Thriving With Change
One thing I know is true and inevitable in the universe is that change happens. Even the basic cycle of life includes birth, growth, life grown, aging, and death.
For me, narcolepsy wasn’t as devastating a change though, as I had enough going on during the time of my diagnosis, which did not make it seem so impactful as selling my condo, moving 500 miles for a new job, moving away from everyone I knew, separating my children into 2 homes and divorcing from a marriage that lasted almost 15 years. All within a 2-month time period.
The diagnosis happened, but the change had occurred many years prior. As Shakespeare wrote, "A rose by any other name would smell as sweet." A medical condition by any other name is, well, a misdiagnosis. But no matter what you call it, you still have a medical condition. I suffered from narcolepsy with cataplexy (type 1), but my symptoms weren’t usually my greatest challenge.
Adapting during my teenage years
As a teenager, falling over laughing seemed normal and natural. Didn’t everyone do that? I became self-conscious though when I got stuck laughing… I used to sound like a machine gun had gone off or when the Joker dies at the end of Batman and you find out his laugh was a tape recording. I stopped laughing as a teenager because people would joke more about my laugh than what started the laughter in the first place.
I adapted quickly as a teenager, though not always as successful as I had hoped. Like the time I fell asleep in German class because it was my first period of school, but I had practiced ice hockey for an hour prior to that class at the bright and early 5:00 AM. My teacher didn’t give me a lot of grief because I had the best grade in the class, but I know he was disappointed whenever I didn’t participate.
Amazed at how I pulled it off
Despite having been very sick my 9th grade year due to a chemical accident, I had really good grades and worked hard to get myself through what I considered the hardest time of my life. My family had moved 13 times during high school and we sometimes lived in conditions less than ideal.
We survived that ordeal, but I look back and wonder how I managed the brain fog, chronic fatigue, sleeping on textbooks, and still got good grades. It still amazes me at times.
Coping in college was much harder
College was phenomenally more challenging and I faced stress that led to significant episodes of sleep paralysis and pushed the hallucinations to the limits. I had to ask for accommodations and thankfully my school provided them without significant hurdles.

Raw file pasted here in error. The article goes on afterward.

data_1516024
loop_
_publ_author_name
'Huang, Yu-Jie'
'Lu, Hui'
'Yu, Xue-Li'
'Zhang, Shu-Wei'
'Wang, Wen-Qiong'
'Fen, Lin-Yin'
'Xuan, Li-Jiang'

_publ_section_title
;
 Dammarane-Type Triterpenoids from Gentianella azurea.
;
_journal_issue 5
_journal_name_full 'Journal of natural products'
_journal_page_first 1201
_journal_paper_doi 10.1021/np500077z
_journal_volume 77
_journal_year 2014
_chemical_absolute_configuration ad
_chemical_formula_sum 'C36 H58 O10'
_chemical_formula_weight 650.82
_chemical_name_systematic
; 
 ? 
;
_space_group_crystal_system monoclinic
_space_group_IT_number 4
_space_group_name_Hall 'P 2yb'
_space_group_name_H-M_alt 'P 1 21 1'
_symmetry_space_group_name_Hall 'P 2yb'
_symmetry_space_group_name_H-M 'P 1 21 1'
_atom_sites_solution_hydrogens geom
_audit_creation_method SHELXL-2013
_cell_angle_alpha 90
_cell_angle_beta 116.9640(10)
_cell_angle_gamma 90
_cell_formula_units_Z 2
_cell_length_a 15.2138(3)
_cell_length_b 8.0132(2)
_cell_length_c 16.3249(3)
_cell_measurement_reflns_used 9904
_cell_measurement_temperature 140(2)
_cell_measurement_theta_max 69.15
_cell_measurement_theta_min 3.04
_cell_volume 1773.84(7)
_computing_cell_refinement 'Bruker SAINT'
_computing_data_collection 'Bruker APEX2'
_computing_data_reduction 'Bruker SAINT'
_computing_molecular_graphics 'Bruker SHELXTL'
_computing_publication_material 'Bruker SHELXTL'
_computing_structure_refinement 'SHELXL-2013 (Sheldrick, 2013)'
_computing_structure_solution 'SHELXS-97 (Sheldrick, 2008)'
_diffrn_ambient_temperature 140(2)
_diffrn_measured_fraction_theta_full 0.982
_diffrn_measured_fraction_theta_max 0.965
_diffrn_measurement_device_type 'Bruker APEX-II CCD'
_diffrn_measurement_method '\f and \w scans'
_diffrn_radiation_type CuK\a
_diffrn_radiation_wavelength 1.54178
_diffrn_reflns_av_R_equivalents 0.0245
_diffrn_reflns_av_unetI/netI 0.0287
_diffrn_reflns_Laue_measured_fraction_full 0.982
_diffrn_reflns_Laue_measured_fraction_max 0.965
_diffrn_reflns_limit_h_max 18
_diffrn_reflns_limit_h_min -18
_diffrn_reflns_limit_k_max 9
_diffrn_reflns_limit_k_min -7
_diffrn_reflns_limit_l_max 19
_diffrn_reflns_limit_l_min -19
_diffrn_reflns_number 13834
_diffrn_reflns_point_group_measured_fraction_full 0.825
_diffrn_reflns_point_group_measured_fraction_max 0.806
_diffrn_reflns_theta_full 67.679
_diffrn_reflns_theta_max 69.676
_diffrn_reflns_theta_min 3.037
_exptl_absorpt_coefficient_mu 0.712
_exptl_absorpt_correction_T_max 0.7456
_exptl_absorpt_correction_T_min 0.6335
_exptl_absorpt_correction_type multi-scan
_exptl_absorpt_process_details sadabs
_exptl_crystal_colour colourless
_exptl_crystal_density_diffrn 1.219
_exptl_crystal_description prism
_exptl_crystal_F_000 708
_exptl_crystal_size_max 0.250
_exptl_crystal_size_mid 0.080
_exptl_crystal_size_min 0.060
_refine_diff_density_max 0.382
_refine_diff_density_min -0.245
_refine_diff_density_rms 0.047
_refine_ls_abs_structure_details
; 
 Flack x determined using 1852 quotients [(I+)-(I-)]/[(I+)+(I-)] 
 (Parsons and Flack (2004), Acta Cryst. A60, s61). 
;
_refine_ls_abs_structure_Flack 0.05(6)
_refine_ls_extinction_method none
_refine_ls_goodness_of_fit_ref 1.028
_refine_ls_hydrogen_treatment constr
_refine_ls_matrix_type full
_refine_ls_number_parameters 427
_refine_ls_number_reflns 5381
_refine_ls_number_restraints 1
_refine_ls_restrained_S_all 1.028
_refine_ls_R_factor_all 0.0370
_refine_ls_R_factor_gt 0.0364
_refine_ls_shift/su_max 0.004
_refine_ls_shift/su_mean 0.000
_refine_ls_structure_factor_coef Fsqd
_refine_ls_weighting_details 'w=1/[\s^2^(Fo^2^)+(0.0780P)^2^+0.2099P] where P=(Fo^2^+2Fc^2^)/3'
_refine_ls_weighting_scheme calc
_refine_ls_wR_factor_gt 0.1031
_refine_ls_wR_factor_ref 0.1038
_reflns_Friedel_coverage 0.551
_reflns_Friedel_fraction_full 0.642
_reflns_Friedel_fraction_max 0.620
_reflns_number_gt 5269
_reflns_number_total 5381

I am so grateful for that time because I would not have made it through that year without my mother. She gave up her career to care for our family but she wasn’t always available because I have 2 older siblings and a much younger one as well. The semester I requested accommodations from the university was the year I withdrew from more classes than I remember taking.
Graduating from college and more life changes
Somehow I graduated college, got married, and had 2 beautiful children. In all this time, I had narcolepsy, my life had changed in so many ways, and I continued to live. I know my diagnosis took many years.
Despite not knowing the name for my condition and accepting basic facts about how things had already changed, would likely never be the same and in fact, continue to change, I persevere.
New diagnoses, new growth
I am sure that I grieved over the loss of a healthy, non-complicated body years ago. Even that is a process and in the end, leads us to a new place and a different part of my journey. The challenges of narcolepsy are not a light matter and often come hand-in-hand with other conditions.
For me, I have type 1 narcolepsy, obstructive sleep apnea (OSA), scoliosis, and thoracic outlet syndrome (TOS), which is only naming a few. Each new diagnosis is a change in my life, yet I can say that I get one step closer to managing my health in ways that are more within my own grasp of handling.
Embracing a life of change
Life is ever-changing for me and I continue to embrace each change that comes. Some days it is coping, some it is dealing, but other days I’d like to say I thrive in a life of change.
I say this as my country prepares for a change in leadership, my hair turns from gold to silver, my children grow into young men and the cat that I have had for almost 17 years nears the end of her life. Change happens and this is the life I am living.
How have you handled living with narcolepsy throughout life changes? Join our community and share in the comments below.
Do you feel that your doctor understands narcolepsy?